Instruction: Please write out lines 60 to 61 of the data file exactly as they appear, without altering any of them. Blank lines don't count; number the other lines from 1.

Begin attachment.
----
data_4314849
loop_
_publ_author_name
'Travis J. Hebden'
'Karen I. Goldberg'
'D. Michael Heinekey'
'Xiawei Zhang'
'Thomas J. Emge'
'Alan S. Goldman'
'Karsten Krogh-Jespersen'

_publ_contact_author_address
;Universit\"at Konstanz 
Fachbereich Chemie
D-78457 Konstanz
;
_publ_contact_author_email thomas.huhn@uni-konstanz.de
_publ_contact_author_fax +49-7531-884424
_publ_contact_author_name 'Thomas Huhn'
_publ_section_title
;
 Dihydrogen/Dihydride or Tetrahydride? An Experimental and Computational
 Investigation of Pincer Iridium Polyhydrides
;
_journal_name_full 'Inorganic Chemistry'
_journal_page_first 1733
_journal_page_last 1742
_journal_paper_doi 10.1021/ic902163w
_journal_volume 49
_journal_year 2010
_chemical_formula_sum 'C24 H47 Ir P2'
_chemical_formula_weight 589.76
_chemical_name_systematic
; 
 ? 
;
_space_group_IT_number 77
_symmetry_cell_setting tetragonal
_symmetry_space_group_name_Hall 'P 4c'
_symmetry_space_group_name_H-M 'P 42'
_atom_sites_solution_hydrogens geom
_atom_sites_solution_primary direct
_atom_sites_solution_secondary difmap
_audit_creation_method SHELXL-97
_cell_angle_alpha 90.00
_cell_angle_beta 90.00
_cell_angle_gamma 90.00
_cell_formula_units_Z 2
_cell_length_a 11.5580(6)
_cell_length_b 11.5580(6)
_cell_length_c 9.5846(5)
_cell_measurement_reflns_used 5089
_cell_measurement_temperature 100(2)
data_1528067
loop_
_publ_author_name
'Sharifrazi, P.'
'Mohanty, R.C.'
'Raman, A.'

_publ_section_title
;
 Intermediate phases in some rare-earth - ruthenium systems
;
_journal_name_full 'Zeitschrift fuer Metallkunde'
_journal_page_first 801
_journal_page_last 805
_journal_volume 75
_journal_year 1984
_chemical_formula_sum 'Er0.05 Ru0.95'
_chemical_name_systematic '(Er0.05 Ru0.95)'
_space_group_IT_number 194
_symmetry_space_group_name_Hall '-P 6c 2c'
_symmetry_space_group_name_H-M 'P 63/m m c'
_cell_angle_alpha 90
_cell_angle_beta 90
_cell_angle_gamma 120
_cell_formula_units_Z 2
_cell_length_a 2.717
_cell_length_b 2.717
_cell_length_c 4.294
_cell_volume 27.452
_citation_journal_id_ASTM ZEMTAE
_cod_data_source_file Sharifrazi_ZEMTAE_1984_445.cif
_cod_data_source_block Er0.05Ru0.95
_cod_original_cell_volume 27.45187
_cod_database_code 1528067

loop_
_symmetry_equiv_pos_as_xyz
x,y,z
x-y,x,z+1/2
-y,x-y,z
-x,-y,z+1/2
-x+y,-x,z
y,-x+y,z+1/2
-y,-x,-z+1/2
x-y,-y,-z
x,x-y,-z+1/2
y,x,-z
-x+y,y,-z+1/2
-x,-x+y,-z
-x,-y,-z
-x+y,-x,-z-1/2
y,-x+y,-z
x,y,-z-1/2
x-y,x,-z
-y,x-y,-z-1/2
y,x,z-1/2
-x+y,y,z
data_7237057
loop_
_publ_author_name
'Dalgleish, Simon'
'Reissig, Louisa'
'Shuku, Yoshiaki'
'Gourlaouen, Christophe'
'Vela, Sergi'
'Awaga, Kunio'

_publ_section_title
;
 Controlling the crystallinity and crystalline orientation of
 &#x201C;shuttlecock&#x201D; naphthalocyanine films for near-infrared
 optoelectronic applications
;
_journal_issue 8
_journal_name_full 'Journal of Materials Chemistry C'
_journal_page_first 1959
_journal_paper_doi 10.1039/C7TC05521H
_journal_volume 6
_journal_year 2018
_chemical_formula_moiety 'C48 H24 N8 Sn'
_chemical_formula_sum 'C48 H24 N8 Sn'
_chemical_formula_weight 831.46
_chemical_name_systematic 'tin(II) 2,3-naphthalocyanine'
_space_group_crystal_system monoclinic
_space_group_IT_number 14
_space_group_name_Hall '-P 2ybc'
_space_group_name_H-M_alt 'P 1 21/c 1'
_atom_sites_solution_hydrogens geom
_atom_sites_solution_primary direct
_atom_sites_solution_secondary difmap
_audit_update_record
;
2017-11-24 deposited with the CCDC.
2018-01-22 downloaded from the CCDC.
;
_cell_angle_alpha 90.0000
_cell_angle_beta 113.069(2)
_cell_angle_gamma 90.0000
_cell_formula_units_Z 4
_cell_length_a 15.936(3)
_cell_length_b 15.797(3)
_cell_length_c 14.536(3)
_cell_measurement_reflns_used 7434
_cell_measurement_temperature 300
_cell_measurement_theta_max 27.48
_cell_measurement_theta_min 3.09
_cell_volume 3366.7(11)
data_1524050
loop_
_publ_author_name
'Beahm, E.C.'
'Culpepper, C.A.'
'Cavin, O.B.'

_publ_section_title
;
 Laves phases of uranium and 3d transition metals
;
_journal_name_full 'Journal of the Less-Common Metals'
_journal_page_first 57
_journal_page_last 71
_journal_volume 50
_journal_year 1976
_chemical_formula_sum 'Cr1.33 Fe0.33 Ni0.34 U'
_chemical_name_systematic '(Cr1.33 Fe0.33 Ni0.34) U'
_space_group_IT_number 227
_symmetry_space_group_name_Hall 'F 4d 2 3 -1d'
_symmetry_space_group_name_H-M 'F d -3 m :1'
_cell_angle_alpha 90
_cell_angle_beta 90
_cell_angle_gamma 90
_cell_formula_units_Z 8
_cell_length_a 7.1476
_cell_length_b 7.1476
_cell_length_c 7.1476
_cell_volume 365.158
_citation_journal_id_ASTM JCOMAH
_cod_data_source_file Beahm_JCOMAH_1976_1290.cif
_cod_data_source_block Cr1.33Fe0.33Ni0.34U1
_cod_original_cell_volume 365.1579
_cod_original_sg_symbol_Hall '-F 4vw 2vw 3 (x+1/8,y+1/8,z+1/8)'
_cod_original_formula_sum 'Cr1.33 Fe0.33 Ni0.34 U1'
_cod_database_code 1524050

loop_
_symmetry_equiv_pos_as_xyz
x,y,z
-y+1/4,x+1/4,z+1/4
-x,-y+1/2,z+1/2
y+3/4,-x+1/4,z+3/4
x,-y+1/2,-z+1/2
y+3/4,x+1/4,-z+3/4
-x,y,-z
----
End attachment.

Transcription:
;
 Intermediate phases in some rare-earth - ruthenium systems